And that’s just it folks. After all these years of being told to stand for something… I finally did. I took my cards off the table. I took my opinions home. I decided to walk away from the algorithms, the censorship, the globalist agenda, the suppression of free speech… I walked away from the most ignorant game of conditioning ever played with human emotions. I hope my silence speaks louder than words, but I’m not holding my breath. I was never in search of platitudes. I was searching for a genuine audience, yet somehow I got lost on my journey. The more these tech giants turn up the volume, the more intelligent people will start tuning out. Of one thing I am now certain – I am much happier without the noise. I regret nothing.

May you all have a blessed and graceful holiday season…

NOTE: One of the bright spots during my time on LinkedIn was being invited to write for BizCatalyst-360°, an independent, non-partisan publisher which does not enforce any particular agenda. I am confident that I will now have a proper place to share my miserable world views. I hope you are all fair and balanced as we take these first few steps forward together…

Aaron Towle
Aaron Towlehttp://www.repdigest.com/
Aaron Towle is a Multimedia Artist living in Green Cove Springs, FL. He proudly served in the military as a journalist and now works as a developer in the Defense Contracting Industry. He is passionate about art, literature, and photography and looks to continue building his credentials as a professional writer. He currently produces an online publication called Reprehensible Digest, which explores the subtle dynamics between art and literature.

29 COMMENTS

  1. Aaron, useful reflection! Used to be, 150 people was about all one person could “digest” connecting with. Then technology went warp speed into global audiences. And that means lots of catching up for how to connect with real people. Because new technology just multiplies how fast things happen . . . too quickly to “digest” for any one person.

    I agree with you on BizCatalyst! Wonderful. I’m grateful to have published my first article here.

    blessings,
    Cynthia

    • Thank you for the feedback Cynthia. Yes, the technology has gone into warp speed. We haven’t even begun to consider where this will all lead us as a society or where the technology will be in five more years, let alone tomorrow. As wonderful as technology can be, consumers never really slow down to consider the implications… What is this doing to our culture, to our minds, to our spirits? I needed to dump LinkedIn as it was becoming yet another Facebook arena. I began to witness more negativity than good, it was time to move on… Let’s hope Dennis can maintain this more organic, independent flavor. This is a much more reasonable and fair network here and there is no feeling of obligation to deliver content. You simply contribute whenever the mood strikes… 😊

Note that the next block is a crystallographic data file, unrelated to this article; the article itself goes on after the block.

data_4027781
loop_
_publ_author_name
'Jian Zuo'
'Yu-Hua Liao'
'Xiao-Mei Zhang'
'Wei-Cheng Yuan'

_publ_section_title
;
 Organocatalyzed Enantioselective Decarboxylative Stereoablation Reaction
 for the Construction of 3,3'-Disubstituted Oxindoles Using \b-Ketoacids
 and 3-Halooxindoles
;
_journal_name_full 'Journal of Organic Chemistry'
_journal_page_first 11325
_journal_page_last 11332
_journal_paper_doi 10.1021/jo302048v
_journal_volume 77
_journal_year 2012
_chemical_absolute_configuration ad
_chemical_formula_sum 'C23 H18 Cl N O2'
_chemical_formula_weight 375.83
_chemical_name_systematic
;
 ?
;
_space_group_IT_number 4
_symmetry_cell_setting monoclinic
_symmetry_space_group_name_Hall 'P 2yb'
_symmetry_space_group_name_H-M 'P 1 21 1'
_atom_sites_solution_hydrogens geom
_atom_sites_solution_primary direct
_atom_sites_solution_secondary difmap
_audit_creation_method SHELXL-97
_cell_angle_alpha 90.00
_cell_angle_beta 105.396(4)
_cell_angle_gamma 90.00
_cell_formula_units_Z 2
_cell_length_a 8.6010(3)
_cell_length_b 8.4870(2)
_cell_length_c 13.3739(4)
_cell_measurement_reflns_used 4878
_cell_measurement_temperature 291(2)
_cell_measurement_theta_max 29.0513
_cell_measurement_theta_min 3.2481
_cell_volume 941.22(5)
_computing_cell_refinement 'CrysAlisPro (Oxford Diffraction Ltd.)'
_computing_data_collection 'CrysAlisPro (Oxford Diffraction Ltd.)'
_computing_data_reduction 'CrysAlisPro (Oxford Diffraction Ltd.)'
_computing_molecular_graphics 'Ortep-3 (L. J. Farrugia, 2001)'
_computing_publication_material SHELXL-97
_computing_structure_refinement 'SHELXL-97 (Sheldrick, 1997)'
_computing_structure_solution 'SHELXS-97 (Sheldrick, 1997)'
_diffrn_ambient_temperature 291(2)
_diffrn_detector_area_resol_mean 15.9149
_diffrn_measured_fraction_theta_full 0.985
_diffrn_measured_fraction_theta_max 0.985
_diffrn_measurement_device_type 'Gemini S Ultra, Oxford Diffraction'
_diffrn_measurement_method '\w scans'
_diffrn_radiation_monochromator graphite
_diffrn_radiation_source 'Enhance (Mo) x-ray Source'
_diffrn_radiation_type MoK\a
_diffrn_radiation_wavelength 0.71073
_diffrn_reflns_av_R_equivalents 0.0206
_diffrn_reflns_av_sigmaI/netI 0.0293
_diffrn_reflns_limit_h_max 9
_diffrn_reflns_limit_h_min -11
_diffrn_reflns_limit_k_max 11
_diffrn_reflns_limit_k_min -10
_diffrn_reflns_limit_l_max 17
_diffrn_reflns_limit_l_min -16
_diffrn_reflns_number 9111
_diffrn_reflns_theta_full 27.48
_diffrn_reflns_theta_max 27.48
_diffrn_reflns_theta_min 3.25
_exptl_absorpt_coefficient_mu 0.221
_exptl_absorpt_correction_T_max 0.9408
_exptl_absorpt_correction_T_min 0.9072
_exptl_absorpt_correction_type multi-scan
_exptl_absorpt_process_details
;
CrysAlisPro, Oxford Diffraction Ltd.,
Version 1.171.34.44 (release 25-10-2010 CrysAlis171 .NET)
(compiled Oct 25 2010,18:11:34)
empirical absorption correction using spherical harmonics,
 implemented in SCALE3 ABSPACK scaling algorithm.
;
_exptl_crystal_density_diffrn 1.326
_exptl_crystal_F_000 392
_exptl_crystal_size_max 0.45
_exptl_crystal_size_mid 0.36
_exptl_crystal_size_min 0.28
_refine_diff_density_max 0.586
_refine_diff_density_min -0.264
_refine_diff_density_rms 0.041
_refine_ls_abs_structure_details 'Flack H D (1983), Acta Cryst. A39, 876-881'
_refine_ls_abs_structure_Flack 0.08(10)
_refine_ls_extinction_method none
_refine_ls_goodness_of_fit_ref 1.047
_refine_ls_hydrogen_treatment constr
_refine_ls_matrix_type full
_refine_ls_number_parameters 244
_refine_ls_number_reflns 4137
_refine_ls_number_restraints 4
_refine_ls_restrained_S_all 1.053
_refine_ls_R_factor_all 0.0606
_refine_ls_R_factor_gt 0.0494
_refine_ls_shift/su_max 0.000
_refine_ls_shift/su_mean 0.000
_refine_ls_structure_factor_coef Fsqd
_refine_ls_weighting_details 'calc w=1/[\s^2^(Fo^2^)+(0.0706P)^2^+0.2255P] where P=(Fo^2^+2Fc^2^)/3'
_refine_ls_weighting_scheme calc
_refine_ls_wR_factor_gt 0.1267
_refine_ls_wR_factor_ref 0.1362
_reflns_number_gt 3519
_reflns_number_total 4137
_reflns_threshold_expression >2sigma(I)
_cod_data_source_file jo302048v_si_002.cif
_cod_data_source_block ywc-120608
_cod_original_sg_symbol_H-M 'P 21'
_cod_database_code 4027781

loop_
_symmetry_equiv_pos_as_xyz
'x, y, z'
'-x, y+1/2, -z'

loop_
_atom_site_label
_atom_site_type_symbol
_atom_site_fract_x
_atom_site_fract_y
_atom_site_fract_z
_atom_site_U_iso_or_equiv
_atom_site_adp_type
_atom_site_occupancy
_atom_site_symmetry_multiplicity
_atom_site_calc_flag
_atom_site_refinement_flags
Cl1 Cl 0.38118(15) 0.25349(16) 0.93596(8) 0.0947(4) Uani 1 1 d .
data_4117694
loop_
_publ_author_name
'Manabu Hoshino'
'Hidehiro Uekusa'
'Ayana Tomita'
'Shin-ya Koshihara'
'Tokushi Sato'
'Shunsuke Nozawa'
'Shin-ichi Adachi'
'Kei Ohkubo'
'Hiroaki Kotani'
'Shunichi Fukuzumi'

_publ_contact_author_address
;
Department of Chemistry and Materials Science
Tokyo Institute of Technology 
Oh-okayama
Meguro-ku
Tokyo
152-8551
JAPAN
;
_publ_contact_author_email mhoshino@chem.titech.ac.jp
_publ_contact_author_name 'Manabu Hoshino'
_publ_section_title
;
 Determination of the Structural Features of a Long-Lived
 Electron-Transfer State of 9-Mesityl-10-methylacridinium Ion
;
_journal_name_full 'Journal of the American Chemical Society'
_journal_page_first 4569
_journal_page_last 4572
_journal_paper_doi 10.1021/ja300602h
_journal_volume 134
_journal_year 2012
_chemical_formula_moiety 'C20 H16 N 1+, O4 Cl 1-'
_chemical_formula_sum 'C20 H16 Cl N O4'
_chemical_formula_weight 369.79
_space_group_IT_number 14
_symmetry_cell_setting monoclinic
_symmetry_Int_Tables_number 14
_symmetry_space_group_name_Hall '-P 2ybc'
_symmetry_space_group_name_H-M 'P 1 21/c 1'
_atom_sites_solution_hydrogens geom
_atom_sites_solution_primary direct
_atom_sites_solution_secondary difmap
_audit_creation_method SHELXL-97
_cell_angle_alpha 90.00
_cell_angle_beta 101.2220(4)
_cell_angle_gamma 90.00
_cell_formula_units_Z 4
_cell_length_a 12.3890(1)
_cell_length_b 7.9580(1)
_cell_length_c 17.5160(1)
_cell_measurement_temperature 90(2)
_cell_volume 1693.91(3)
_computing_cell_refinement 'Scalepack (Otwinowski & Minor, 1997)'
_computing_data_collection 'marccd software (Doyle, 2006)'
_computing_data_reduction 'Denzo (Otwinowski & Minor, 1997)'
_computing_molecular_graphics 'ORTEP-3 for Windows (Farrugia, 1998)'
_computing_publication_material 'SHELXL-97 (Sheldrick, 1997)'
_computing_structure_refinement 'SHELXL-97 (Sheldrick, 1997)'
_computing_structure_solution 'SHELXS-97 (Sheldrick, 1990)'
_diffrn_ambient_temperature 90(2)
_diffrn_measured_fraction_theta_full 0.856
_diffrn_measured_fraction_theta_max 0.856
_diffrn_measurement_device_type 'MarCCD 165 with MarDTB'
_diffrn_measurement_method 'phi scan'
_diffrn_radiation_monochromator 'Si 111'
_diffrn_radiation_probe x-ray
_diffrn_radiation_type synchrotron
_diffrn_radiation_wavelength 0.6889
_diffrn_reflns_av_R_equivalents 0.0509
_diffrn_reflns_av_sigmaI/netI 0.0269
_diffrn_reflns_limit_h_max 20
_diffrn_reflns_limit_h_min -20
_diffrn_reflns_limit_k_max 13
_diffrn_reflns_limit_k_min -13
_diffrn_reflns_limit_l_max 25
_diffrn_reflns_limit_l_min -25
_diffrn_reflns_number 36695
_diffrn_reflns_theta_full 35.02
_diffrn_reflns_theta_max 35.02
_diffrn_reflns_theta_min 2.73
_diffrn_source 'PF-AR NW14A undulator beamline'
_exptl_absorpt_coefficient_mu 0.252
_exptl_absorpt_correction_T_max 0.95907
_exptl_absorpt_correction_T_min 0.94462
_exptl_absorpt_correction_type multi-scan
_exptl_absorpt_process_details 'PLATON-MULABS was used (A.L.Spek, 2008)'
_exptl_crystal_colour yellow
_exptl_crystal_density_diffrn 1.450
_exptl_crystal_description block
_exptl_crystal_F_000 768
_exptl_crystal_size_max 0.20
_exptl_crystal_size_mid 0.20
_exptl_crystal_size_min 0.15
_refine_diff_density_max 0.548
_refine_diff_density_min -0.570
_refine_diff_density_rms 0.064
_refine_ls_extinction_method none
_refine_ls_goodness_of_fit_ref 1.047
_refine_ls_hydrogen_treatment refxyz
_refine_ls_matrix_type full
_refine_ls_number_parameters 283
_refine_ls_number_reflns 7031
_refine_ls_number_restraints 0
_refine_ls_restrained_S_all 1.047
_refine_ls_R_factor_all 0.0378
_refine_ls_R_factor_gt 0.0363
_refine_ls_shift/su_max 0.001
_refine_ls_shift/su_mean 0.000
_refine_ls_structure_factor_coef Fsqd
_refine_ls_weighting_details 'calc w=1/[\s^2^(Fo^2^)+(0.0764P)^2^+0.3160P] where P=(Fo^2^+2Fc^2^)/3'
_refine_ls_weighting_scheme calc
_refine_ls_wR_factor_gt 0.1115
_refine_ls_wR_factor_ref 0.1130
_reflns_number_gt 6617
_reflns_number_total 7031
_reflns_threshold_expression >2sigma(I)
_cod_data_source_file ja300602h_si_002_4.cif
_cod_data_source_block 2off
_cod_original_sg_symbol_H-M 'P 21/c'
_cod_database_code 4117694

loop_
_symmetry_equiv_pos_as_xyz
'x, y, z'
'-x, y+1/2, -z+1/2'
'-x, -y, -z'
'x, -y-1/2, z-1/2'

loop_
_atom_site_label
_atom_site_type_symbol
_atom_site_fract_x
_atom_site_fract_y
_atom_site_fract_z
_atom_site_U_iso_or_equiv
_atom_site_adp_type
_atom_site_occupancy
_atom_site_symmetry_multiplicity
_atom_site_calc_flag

2. What a rant, Aaron! I have similar feelings about LinkedIn. But I was always very realistic about social media and never had any expectations except to spend some pleasant time engaging with my online friends.
    LinkedIn is the first social media I joined in 2013. In the beginning, I enjoyed sharing and creating short posts about civil engineering and architecture, which gained a lot of traction. But after a while, I reached a saturation point and started to consider social media a huge distraction. Fortunately, I don’t use LinkedIn to find a job, sell anything and never used any social media for my job.
    A genuine audience you talk about I found on beBee social media platform I joined four years ago. Hoping to find such an audience on Bizcatalyst too.
    It is possible to live happily without social media and find many offline alternatives. I see many people on LinkedIn whose lives revolve entirely around social media. It seems they practically live on the platform.
    Enjoy your time without social media, Aaron. I hope to see more of your articles here.